Arizona is Ari. Earthquake. Country. Country. Down

Size: px
Start display at page:

Download "Arizona is Ari. Earthquake. Country. Country. Down"

Transcription

1 Arizona is Ari zona is Earthquake Country Country 21 Down -toearth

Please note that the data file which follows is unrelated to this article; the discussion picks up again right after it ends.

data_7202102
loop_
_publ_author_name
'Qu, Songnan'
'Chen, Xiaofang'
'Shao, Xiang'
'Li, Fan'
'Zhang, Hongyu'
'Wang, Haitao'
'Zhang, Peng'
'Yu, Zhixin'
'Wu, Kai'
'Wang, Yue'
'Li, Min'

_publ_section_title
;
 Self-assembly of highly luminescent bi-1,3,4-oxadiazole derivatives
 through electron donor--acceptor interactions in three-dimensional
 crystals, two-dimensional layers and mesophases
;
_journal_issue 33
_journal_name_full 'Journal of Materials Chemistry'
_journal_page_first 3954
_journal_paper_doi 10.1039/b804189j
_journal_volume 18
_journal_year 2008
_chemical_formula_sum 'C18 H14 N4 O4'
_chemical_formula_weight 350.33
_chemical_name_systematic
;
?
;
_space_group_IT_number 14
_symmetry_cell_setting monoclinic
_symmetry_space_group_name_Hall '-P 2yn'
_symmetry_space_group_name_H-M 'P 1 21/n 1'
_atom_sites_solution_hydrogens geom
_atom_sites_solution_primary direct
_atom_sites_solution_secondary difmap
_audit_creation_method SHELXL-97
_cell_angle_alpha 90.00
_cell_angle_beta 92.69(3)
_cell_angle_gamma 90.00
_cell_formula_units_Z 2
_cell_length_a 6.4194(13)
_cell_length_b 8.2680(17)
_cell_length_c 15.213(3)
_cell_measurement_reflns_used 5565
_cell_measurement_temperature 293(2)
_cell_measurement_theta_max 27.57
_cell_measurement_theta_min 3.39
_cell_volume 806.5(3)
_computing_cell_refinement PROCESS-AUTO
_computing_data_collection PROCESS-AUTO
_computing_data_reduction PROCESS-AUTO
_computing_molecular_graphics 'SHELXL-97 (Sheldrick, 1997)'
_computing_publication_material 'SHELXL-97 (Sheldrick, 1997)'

2 Any use of trade, product, or firm names in this publication is for descriptive purposes only and does not imply endorsement by the State of Arizona. Printed by the Arizona Geological Survey 2012 Manuscript approved for publication in September For an electronic copy of this publication: M. Lee Allison, Ph.D, PG, State Geologist and Director Arizona Geological Survey Arizona Is Earthquake Country, 2012, Arizona Geological Survey staff. Down-to-Earth #21, 44 pages. Contributors: Arizona Geological Survey Michael Conway, Jeri Young, Phil Pearthree, and Lisa Linville. Production, design, and illustration by: Arnie Bermudez and Michael Conway. Other illustrators as noted in the text. Acknowledgments We drew heavily from California, Utah and Nevada earthquake preparedness publications, e.g., Putting Down Rts in Earthquake Country and Living on Shaky Ground, for the structure and content of this bklet. We thank Lori Dengler of Humboldt State University for graciously providing illustrations. Thanks, t, to the Utah Geological Survey and Utah Seismic Safety Commission for graciously allowing us to use the Seven Steps to Earthquake Safety portion of their Putting Down Rts in Earthquake Country: Your Handbk for Earthquake Hazards in Utah. Pioneers in earthquake preparedness literature, including Lucy Jones (U.S. Geological Survey) and Mark Benthien (Southern California Earthquake Center), among others, blazed the trail that we followed. Our thanks to all of them. Thanks, t, to Darlene Trammell, Gregory Roybal and Judy Kioski of the Arizona Division of Emergency Management for their comments and constructive criticism. Financial Support provided by the Federal Emergency Management Agency (FEMA) through the National Earthquake Hazard Reduction Program (NEHRP). Disclaimer: The suggestions and illustrations included in this document are intended to improve earthquake awareness and preparedness; however, they do not guarantee the safety of an individual or a structure. The Arizona Geological Survey and its staff do not assume liability for any injury, death, property damage, or other effect of an earthquake. Prepared by staff of the Arizona Geological Survey.